Chapter Eleven

The Privileges of a Reasonable Soul

The natural properties and privileges of a reasonable soul are that she sees that she can order and compose herself, that she makes herself however she wants, that she reaps her own fruits, whereas plants, trees, unreasonable creatures, whatever fruit (whether proper fruit or analogically only) they bear, they bear them to others, and not to themselves.
Again, whenever and wherever, sooner or later, her life will end, she has her own end nevertheless. For it is not with her, as with dancers and players, who if they are interrupted in any part of their action, the whole action must be imperfect. She in whatever part of time or action she is surprised, can make that which she has in her hand, whatever it is, complete and full, so that she may depart with that comfort.
"I have lived; neither want I anything of that which properly belonged to me." Again, she compasses the whole world, and penetrates into the vanity, and mere outside (wanting substance and solidity) of it, and stretches herself to the infinity of eternity. The revolution or restoration of all things after a certain period of time to the same state and place as before, she fetches about and comprehends in herself.
She also considers in addition, and sees clearly that neither they that shall follow us will see any new thing that we have not seen, nor they that went before anything more than we, but that he that is once come to forty (if he has any wit at all) can in a manner (for that they are all of one kind) see all things, both past and future.
As proper is it, and natural to the soul of man to love her neighbor, to be true and modest; and to regard nothing so much as herself, which is also the property of the law. Whereby by the way it appears that sound reason and justice comes all to one, and therefore that justice is the chief thing that reasonable creatures ought to propose to themselves as their end.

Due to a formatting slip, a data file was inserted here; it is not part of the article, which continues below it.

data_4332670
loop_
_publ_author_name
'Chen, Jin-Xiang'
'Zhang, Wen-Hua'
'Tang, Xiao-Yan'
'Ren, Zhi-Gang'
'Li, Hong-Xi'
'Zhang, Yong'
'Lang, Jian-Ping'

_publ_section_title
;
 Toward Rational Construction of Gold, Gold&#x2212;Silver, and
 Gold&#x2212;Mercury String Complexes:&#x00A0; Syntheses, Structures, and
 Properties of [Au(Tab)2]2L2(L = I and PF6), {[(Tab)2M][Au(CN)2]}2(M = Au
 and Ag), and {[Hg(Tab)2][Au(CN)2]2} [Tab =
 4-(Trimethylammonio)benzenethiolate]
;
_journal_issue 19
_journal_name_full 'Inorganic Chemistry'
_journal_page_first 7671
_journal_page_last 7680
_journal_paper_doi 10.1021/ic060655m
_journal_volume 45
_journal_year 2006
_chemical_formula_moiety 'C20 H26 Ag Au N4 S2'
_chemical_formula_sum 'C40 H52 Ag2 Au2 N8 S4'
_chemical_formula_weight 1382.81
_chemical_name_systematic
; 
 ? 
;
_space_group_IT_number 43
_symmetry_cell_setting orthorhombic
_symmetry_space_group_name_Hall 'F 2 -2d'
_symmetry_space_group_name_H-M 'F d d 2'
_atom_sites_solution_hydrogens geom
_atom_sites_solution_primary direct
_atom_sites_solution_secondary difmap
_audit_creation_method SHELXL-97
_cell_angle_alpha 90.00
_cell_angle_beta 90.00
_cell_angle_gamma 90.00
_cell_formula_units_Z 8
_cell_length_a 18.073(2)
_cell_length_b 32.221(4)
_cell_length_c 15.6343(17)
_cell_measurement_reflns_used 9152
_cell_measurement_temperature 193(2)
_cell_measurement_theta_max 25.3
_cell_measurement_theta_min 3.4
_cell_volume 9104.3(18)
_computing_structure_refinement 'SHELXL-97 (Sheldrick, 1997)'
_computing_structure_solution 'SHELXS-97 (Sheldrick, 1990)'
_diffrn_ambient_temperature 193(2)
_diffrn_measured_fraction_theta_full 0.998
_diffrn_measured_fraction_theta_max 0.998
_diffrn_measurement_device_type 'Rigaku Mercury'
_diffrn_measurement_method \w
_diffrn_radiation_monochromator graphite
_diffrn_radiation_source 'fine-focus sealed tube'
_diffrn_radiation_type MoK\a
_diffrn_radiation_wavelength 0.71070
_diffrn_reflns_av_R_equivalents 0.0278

A pleasant song or dance; the Pancratiast's exercise, sports that you would to be much taken with, you will easily contemn. If you will divide the harmonious voice into so many particular sounds it consists of, and of every one in particular, you shall ask yourself whether this or that sound it is that it conquers you. For you will be ashamed of it.
And so for shame, if accordingly you will consider every particular motion and posture by itself. So for the wrestler's exercise, too. Generally then, whatever it is besides virtue and those things that proceed from virtue that you are subject to be much affected with, remember presently to divide it, and by this kind of division, in each particular to attain to the contempt of the whole.
This you must transfer and apply to your whole life also.

That soul which is ever ready, even now if need be, to leave the body, whether by way of extinction, or dispersion, or continuation in another place and state to be separated, how blessed and happy is it!
But this readiness of it must proceed, not from an obstinate and peremptory resolution of the mind, violently and passionately set upon opposition, as Christians usually are, but from a peculiar judgment, with discretion and gravity, so that others may be also persuaded and drawn to the example, but without any noise and passionate exclamations.

Have I done anything charitably? Then I have benefited from it. See that upon all occasions this may present itself to your mind, and never cease to think about it.
What is your profession? To be good. And how should this be well brought to pass, but by certain theorems and doctrines, some concerning the nature of the universe, and some concerning the proper and particular constitution of man?

Tragedies were at first brought in and instituted to put men in mind of worldly chances and casualties. These things in the ordinary course of nature happened that men that were much pleased and delighted by such accidents upon this stage would not be grieved by the same things in a greater stage and affliction.
Here you see what is the end of all such things, and that even they that cry out so mournfully to Cithaeron2, must bear them for all their cries and exclamations, as well as others. And in truth many good things are spoken by these poets. For example, this is an excellent passage: "But if it is so that I and my two children are neglected by the gods, they have some reason even for that."
And again, "It will but little avail you to storm and rage against the things themselves." Again, "To reap one's life as ripe grain." Whatever else is to be found in them, that is of the same kind.
After the tragedy, the ancient comedy was brought in, which had the liberty to inveigh against personal vices, being therefore through this her freedom and liberty of speech of very good use and effect. It restrained men from pride and arrogance.